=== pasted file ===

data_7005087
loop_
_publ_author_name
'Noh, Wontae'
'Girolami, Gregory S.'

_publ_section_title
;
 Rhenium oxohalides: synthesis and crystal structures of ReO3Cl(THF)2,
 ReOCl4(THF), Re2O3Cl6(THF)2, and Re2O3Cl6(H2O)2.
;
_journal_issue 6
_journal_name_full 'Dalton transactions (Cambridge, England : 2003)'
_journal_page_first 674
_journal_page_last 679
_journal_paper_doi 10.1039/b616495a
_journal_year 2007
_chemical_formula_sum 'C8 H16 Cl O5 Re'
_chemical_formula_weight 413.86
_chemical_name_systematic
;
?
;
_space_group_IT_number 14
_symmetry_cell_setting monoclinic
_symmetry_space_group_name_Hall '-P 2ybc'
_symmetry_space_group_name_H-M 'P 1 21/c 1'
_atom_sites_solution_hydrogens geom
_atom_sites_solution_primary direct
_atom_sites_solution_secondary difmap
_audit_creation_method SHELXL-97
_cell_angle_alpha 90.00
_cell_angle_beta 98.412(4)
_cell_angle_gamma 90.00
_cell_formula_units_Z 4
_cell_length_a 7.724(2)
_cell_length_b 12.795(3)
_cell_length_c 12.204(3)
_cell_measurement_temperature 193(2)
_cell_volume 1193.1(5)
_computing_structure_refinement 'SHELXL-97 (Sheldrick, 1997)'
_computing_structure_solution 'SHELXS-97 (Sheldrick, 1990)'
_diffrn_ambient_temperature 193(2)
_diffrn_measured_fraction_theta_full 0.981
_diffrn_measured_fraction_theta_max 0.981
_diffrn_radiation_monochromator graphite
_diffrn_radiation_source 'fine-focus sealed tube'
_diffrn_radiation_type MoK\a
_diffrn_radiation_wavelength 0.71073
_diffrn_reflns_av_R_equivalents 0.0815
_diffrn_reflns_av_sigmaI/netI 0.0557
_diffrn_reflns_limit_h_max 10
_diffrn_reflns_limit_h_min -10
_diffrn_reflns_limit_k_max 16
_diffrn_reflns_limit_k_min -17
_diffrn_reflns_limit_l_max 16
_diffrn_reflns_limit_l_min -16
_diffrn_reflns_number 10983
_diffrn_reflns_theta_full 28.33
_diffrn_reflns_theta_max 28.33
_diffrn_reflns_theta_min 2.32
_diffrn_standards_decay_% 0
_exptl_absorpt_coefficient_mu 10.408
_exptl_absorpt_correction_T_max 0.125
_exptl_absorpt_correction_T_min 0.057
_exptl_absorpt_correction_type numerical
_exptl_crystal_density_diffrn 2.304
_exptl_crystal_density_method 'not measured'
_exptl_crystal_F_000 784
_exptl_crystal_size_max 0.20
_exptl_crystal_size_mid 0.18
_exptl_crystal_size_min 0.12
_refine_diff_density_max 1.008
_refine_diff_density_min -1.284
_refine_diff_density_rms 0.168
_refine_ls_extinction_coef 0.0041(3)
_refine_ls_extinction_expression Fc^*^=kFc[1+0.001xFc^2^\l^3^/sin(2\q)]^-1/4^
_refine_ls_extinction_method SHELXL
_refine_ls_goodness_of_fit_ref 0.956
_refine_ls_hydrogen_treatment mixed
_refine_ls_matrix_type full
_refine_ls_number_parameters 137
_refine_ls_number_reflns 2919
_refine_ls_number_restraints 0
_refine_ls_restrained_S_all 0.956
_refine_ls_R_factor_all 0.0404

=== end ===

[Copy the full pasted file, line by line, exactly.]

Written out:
data_7005087
loop_
_publ_author_name
'Noh, Wontae'
'Girolami, Gregory S.'

_publ_section_title
;
 Rhenium oxohalides: synthesis and crystal structures of ReO3Cl(THF)2,
 ReOCl4(THF), Re2O3Cl6(THF)2, and Re2O3Cl6(H2O)2.
;
_journal_issue 6
_journal_name_full 'Dalton transactions (Cambridge, England : 2003)'
_journal_page_first 674
_journal_page_last 679
_journal_paper_doi 10.1039/b616495a
_journal_year 2007
_chemical_formula_sum 'C8 H16 Cl O5 Re'
_chemical_formula_weight 413.86
_chemical_name_systematic
;
?
;
_space_group_IT_number 14
_symmetry_cell_setting monoclinic
_symmetry_space_group_name_Hall '-P 2ybc'
_symmetry_space_group_name_H-M 'P 1 21/c 1'
_atom_sites_solution_hydrogens geom
_atom_sites_solution_primary direct
_atom_sites_solution_secondary difmap
_audit_creation_method SHELXL-97
_cell_angle_alpha 90.00
_cell_angle_beta 98.412(4)
_cell_angle_gamma 90.00
_cell_formula_units_Z 4
_cell_length_a 7.724(2)
_cell_length_b 12.795(3)
_cell_length_c 12.204(3)
_cell_measurement_temperature 193(2)
_cell_volume 1193.1(5)
_computing_structure_refinement 'SHELXL-97 (Sheldrick, 1997)'
_computing_structure_solution 'SHELXS-97 (Sheldrick, 1990)'
_diffrn_ambient_temperature 193(2)
_diffrn_measured_fraction_theta_full 0.981
_diffrn_measured_fraction_theta_max 0.981
_diffrn_radiation_monochromator graphite
_diffrn_radiation_source 'fine-focus sealed tube'
_diffrn_radiation_type MoK\a
_diffrn_radiation_wavelength 0.71073
_diffrn_reflns_av_R_equivalents 0.0815
_diffrn_reflns_av_sigmaI/netI 0.0557
_diffrn_reflns_limit_h_max 10
_diffrn_reflns_limit_h_min -10
_diffrn_reflns_limit_k_max 16
_diffrn_reflns_limit_k_min -17
_diffrn_reflns_limit_l_max 16
_diffrn_reflns_limit_l_min -16
_diffrn_reflns_number 10983
_diffrn_reflns_theta_full 28.33
_diffrn_reflns_theta_max 28.33
_diffrn_reflns_theta_min 2.32
_diffrn_standards_decay_% 0
_exptl_absorpt_coefficient_mu 10.408
_exptl_absorpt_correction_T_max 0.125
_exptl_absorpt_correction_T_min 0.057
_exptl_absorpt_correction_type numerical
_exptl_crystal_density_diffrn 2.304
_exptl_crystal_density_method 'not measured'
_exptl_crystal_F_000 784
_exptl_crystal_size_max 0.20
_exptl_crystal_size_mid 0.18
_exptl_crystal_size_min 0.12
_refine_diff_density_max 1.008
_refine_diff_density_min -1.284
_refine_diff_density_rms 0.168
_refine_ls_extinction_coef 0.0041(3)
_refine_ls_extinction_expression Fc^*^=kFc[1+0.001xFc^2^\l^3^/sin(2\q)]^-1/4^
_refine_ls_extinction_method SHELXL
_refine_ls_goodness_of_fit_ref 0.956
_refine_ls_hydrogen_treatment mixed
_refine_ls_matrix_type full
_refine_ls_number_parameters 137
_refine_ls_number_reflns 2919
_refine_ls_number_restraints 0
_refine_ls_restrained_S_all 0.956
_refine_ls_R_factor_all 0.0404